I still have a "hunting knife" my father fashioned from a cut down 1905 bayonet with an interesting story attached.
While on Bougainville in November, 1943, my father was with the 3rd Special Weapons Battalion, 9th Regiment, 3rd Marines. When they were dug in, a Japanese plane (I don't remember him saying what type) flew over low and fast. The word was passed to not fire as it was probably a recon plane and they didn't want to give away their positions. The plane flew over the second time, slower and lower. No one fired. On the third pass, the plane flew over very slow and low. Dad said one could almost hear the camera whirring away, filming the Marine positions. At that moment two P-39 Bell Airacobras appeared and came in a vertical dive from above and opened fire on the Japanese plane with their 37MM cannons. Dad said the Japanese plane exploded and came down in "little-bitty pieces". Later, Dad retrieved some small pieces of the fuselage and fastened them onto an old K-Bar knife sheath. For a knife, he cut down an M1905 bayonet so it fit. Along with an EGA on the tip, he engraved "Eugene Wise", "Bougainville" and a small engraved palm tree. As you see from the photo, it is not a work of art, but a project no doubt borne of boredom when not in combat.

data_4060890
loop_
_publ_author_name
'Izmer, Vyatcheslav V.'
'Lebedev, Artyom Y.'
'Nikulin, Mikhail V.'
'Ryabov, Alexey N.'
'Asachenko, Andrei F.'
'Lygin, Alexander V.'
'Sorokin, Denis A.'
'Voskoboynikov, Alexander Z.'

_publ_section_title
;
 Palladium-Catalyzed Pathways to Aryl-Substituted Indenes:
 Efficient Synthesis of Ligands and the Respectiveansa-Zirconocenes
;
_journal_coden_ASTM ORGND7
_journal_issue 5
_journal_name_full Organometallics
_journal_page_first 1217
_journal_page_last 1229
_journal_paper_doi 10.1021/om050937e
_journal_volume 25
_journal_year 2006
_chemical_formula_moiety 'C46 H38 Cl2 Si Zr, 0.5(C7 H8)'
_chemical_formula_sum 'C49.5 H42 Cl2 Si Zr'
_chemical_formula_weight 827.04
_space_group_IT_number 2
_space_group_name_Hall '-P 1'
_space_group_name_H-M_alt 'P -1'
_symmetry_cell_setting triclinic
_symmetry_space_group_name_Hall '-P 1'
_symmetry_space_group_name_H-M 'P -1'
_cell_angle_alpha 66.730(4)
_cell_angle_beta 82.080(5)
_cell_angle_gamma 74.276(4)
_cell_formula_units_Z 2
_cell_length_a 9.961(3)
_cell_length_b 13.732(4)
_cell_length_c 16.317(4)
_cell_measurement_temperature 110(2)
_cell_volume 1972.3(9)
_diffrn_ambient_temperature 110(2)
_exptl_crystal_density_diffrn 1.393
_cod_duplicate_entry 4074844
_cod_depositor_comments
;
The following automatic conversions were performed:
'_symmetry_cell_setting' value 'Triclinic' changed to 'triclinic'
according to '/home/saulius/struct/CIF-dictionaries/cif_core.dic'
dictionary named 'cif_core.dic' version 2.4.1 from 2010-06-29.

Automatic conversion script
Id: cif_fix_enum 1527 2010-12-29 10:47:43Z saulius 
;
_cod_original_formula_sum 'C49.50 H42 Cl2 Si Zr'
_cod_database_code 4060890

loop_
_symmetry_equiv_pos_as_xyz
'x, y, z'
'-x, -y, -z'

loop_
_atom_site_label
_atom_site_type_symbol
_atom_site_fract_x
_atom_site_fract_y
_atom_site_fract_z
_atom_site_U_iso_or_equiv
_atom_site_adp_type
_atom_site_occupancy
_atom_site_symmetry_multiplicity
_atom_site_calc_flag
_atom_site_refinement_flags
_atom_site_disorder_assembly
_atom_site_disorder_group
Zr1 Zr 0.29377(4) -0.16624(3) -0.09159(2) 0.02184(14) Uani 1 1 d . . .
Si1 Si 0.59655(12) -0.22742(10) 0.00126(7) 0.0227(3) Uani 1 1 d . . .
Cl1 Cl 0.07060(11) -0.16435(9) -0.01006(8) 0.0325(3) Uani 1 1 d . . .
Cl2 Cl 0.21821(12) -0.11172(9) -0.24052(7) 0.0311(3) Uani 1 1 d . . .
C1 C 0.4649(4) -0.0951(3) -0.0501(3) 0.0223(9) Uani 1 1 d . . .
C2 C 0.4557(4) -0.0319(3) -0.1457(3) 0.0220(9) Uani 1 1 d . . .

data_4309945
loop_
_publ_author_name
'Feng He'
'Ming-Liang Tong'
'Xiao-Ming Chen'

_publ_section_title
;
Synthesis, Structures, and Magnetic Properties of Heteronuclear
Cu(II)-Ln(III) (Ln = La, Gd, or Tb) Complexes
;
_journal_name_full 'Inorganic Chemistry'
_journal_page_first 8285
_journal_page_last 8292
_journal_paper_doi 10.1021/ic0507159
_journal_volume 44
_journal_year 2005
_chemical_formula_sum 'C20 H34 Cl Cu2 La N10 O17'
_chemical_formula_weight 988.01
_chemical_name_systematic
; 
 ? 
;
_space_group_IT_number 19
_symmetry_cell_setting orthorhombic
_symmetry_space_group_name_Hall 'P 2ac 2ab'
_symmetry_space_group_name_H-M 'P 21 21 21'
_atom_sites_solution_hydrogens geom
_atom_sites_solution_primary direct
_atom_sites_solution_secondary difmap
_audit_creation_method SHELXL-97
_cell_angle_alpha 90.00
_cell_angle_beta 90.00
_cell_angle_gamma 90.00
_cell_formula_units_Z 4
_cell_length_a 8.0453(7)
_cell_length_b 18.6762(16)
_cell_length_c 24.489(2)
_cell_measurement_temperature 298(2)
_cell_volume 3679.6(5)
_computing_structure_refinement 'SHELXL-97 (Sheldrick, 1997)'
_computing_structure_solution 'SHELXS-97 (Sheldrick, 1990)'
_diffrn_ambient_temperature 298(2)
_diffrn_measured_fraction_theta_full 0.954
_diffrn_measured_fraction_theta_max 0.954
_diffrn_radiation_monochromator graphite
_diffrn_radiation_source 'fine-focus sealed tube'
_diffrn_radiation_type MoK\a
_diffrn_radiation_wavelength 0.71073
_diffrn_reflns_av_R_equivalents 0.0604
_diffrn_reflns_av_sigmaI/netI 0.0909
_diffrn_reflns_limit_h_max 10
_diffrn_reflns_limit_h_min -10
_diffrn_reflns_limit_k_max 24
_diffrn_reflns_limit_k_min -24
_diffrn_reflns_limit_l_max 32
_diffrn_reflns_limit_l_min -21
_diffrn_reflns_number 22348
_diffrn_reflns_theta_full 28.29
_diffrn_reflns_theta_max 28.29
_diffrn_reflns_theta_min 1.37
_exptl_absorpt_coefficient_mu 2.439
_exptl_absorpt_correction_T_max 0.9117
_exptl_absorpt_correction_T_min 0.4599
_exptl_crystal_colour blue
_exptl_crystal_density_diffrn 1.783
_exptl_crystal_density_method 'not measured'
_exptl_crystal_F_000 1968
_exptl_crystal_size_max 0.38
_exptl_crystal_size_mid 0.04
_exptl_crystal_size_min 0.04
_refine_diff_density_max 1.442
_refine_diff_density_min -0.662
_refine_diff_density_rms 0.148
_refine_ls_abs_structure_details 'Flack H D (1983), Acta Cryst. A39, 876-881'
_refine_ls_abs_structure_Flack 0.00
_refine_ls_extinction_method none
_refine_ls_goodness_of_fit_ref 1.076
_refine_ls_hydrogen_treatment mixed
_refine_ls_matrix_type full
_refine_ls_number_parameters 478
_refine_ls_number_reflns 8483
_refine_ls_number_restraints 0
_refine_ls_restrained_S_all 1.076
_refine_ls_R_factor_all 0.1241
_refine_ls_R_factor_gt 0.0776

On an open market today, some dealer trying to place a value on this home-made knife and sheath would probably only laugh. But to me it is far beyond price. My one fear is that when I die, I have no family members who have any interest in Dad's things from his stint in the Corps in World War II. I need to figure out something to do with it as, if one of the family members get hold of it when I'm gone, it will probably be sold at some garage sale for a few pennies and some wannabe collector will remove the EGA and sh!tcan the knife and scabbard. Any ideas? Anyone?
C/1/4 USMC 1964-1965